As promised, here’s a report back on the carp. After it had been frozen for a week, LSS cooked it in the oven using a stuffed carp recipe. Mixed results: I’m pleased to report that there was no muddy taste; in fact the taste was very nice indeed. Only one problem remained: all the tiny little bones. Now if anyone knows of a way to get rid of these please let me know!

On the renovation front I’ve made a start on the conversion of the little outhouse which used to be the external toilet; it’s going to be used as an outside shower room. I’ve bricked up a large hole in the end wall which was apparently used to empty the latrine bucket, and have turned my thoughts towards waterproof render. Because one wall of the outhouse is the exterior wall of the barn, this wall needs to be made waterproof, and yet remain breathable. I don’t particularly want to use ceramic tiles as they’re not that cheap. So I wondered, “How did the Romans do this sort of thing? They were very fond of baths, but did not have access to modern chemicals for waterproofing, and I don’t recall seeing glazed ceramic tiles on the walls in Aquae Sulis.” (Today this city is called Bath, of course.)

Well, after a bit of research I discovered a process called tadelakt. Originating in Morocco, it uses hydraulic lime. In simple terms, the wall is rendered with the lime (which can be coloured), and then floated smooth. Before it’s totally dry, a soap paste is rubbed into the surface and then polished with a flat stone. The chemical reaction between the lime and the soap forms a compound called calcium stearate (which repels water). So I’m keen to give this a try.

I’ve also finished constructing an extension to the woodshed complex; there are now three large bays, so this should be sufficient space for all our firewood needs. Now I just need to collect more fallen trees/branches; there are still some at the aged FIL’s farm.

The solar panel is still working fine; if we have three overcast/partly cloudy days in succession the thermal store does not quite get up to a satisfactory temperature for sufficiently hot water; but then lighting the boiler stove for an hour (three or four logs of wood suffice) is enough to bring the thermal store back up to a comfortable level (over 50 degrees). We’ve only had to do this once since the solar panel was commissioned. However, I have noticed a slight design flaw. Once the sun is no longer hitting the panel, the temperature of the panel drops. No, this is not the design flaw. The design flaw is that after a while, the panel temperature starts rising again whilst the temperature of the bottom of the tank falls. This is very gradual; about 0.1 °C every few minutes. Because the panel is higher than the thermal store, I think that convection is occurring within the pipe.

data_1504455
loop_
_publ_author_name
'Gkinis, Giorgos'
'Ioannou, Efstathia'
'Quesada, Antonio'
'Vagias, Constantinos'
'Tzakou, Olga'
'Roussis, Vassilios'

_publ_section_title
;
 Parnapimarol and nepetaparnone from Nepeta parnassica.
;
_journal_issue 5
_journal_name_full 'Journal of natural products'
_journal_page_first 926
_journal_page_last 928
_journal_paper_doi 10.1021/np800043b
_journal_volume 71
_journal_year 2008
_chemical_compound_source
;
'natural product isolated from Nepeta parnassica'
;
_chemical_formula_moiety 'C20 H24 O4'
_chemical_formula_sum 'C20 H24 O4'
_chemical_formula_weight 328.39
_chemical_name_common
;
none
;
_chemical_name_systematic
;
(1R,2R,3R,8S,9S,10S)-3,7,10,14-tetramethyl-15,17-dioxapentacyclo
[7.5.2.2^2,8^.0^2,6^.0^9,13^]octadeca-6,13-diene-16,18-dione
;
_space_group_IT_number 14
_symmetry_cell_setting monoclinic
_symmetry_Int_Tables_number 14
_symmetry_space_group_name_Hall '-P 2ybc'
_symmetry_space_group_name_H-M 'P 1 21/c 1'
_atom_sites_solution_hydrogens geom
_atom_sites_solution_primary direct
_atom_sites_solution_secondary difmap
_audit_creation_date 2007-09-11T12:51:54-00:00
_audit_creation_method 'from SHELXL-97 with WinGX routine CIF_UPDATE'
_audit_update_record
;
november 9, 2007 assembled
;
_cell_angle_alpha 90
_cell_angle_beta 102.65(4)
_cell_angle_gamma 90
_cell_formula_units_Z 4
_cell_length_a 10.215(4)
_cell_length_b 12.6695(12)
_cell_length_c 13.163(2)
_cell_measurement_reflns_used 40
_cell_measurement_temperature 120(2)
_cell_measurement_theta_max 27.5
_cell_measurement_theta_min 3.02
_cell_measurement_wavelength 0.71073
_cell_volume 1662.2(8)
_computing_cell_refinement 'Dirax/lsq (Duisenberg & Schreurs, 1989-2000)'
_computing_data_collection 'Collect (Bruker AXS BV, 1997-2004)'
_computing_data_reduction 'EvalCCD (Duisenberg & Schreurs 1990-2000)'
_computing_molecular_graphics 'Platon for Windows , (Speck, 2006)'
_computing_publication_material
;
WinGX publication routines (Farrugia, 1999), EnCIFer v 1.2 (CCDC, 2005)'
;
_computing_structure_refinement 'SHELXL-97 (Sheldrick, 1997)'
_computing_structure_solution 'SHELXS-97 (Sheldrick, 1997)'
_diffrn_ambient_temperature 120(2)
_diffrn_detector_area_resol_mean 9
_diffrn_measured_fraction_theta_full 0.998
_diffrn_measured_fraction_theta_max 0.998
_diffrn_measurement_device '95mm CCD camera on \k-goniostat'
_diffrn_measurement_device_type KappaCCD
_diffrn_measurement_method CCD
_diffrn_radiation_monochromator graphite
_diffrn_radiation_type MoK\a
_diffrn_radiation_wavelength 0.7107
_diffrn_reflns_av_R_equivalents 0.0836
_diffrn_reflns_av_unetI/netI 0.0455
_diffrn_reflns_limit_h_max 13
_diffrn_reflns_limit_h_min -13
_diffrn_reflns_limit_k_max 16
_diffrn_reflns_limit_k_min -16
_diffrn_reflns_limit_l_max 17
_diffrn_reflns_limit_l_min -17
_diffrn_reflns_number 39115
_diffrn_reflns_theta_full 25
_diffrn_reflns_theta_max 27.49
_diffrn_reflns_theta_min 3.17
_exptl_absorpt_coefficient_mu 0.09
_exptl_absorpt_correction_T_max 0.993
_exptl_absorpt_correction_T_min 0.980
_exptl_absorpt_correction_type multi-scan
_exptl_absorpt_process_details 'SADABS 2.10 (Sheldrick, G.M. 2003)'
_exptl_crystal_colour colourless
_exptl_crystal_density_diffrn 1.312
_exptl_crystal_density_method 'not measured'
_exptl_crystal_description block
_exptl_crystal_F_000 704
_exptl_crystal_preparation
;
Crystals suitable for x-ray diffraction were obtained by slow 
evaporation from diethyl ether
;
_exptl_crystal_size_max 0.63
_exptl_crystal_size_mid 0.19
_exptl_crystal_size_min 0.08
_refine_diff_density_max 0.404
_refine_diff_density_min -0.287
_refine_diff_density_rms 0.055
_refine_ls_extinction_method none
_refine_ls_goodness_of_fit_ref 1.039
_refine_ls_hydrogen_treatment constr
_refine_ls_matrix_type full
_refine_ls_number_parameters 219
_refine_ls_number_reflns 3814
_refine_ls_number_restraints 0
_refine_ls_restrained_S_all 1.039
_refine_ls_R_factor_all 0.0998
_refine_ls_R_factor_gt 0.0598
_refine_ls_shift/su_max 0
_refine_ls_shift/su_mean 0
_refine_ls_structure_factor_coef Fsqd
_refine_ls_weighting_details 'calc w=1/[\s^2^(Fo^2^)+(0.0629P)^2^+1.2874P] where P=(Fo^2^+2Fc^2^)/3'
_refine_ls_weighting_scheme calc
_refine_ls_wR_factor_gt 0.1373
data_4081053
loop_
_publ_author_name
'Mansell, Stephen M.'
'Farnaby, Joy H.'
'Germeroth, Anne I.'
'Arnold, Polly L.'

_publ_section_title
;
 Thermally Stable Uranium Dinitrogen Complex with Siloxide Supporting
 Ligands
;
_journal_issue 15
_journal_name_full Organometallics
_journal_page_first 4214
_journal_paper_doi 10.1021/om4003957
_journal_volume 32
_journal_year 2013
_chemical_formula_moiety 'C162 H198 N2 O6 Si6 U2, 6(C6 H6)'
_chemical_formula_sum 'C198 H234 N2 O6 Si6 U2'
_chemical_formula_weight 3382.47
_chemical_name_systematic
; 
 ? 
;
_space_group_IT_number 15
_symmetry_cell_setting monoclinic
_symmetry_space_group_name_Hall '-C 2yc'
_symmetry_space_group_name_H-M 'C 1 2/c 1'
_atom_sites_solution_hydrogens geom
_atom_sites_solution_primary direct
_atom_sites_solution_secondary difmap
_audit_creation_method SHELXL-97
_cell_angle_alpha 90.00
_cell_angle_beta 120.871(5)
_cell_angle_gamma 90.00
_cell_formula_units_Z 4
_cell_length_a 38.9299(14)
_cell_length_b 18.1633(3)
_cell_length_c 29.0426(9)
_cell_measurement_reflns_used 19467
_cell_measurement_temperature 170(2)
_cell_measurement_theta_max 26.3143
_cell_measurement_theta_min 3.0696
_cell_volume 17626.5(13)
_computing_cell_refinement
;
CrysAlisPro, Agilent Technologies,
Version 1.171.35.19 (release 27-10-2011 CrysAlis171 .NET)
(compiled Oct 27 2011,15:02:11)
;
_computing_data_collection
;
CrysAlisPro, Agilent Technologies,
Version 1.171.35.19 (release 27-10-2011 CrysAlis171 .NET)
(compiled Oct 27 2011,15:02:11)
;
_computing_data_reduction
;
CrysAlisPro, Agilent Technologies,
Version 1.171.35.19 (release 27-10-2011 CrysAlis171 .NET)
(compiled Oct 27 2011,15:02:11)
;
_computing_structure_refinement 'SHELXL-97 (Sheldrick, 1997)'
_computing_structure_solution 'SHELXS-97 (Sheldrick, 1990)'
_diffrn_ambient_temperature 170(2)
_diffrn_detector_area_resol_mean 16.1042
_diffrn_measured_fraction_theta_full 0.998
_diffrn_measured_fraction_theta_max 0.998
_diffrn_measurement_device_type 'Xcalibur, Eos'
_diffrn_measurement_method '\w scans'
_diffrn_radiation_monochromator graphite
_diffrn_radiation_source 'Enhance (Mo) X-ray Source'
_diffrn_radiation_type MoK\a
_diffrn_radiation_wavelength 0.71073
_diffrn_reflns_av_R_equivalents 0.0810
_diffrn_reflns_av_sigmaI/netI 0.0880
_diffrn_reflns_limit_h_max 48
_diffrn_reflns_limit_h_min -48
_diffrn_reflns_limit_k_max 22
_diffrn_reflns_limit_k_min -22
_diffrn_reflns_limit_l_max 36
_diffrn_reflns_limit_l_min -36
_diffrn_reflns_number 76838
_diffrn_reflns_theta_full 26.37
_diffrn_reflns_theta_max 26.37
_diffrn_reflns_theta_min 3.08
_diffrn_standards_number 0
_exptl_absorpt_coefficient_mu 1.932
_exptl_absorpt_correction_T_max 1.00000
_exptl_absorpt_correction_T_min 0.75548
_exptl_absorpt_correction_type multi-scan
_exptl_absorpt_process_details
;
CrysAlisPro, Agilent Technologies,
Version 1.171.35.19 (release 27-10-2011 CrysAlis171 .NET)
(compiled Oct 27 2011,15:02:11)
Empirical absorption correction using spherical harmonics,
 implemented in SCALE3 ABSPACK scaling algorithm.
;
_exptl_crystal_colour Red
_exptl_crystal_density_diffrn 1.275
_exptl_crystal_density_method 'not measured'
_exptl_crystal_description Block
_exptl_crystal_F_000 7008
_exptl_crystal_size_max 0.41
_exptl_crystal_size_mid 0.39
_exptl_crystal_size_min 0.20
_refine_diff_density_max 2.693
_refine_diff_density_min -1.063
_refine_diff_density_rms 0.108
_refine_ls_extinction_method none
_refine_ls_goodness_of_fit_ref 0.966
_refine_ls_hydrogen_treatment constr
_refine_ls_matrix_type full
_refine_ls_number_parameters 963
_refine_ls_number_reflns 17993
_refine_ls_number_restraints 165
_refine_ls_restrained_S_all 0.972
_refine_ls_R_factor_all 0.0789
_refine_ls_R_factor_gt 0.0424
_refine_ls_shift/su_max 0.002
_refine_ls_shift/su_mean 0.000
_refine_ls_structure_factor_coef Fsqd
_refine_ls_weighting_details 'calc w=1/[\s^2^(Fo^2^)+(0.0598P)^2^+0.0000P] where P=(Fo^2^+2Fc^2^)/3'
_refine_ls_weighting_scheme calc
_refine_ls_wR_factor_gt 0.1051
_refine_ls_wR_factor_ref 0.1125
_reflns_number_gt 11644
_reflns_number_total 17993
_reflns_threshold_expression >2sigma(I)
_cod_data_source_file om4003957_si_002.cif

Although the positive aspect of this is that the panel will not freeze during winter, it does mean that the thermal store is losing more heat than I’d like. I will therefore install a swing check valve in the pipework where the heated solar water enters the heat exchanger, and see if this makes a difference. I will also be adding some insulation to the PEX pipework.

3 thoughts on “22/06/2014”

  1. Finnished your book,now Nina is reading it.I did enjoyed it very much and are following you daily! Give me the GPS co-ordinates of the farm please! I want to google earth you.
    keep well and greetings to Caroline.
    this is our factory’s last production week,then i start to brake it down

  2. Hi Rob,
    Did you consider using waterproof PVA in a lime render mix for the outside shower? I have used this before, in fact I put PVA in all my mortar and concrete mixes, and it produces an excellent, strong, and very resistant substrate. I constructed a path in our garden 5 years ago using a PVA mix and the following winter the temperature dropped to -15 some nights, and never rising above freezing point for over 2 weeks. The mortar is still spot on (the bricks are falling apart, but the mortar’s fine).
    I understand you would like to experiment with tadelakt (wasn’t that the title of a song in the 60s?), sounds like fun, possibly, but if it doesn’t work out then maybe the PVA route could be a plan B.
    Will the Parsnip wine be slightly sparkling? It’s gorgeous slightly sweet with a bit of fizz in it, my Mother used to make it years ago.

    1. Thanks Roger, I’ll bear the PVA in mind! (The idea may come in handy when we construct a bathroom!)
      The last batch of parsnip wine was still, but yes, very slightly sweet. With a lovely aftertaste of whiskey, bizarrely enough!

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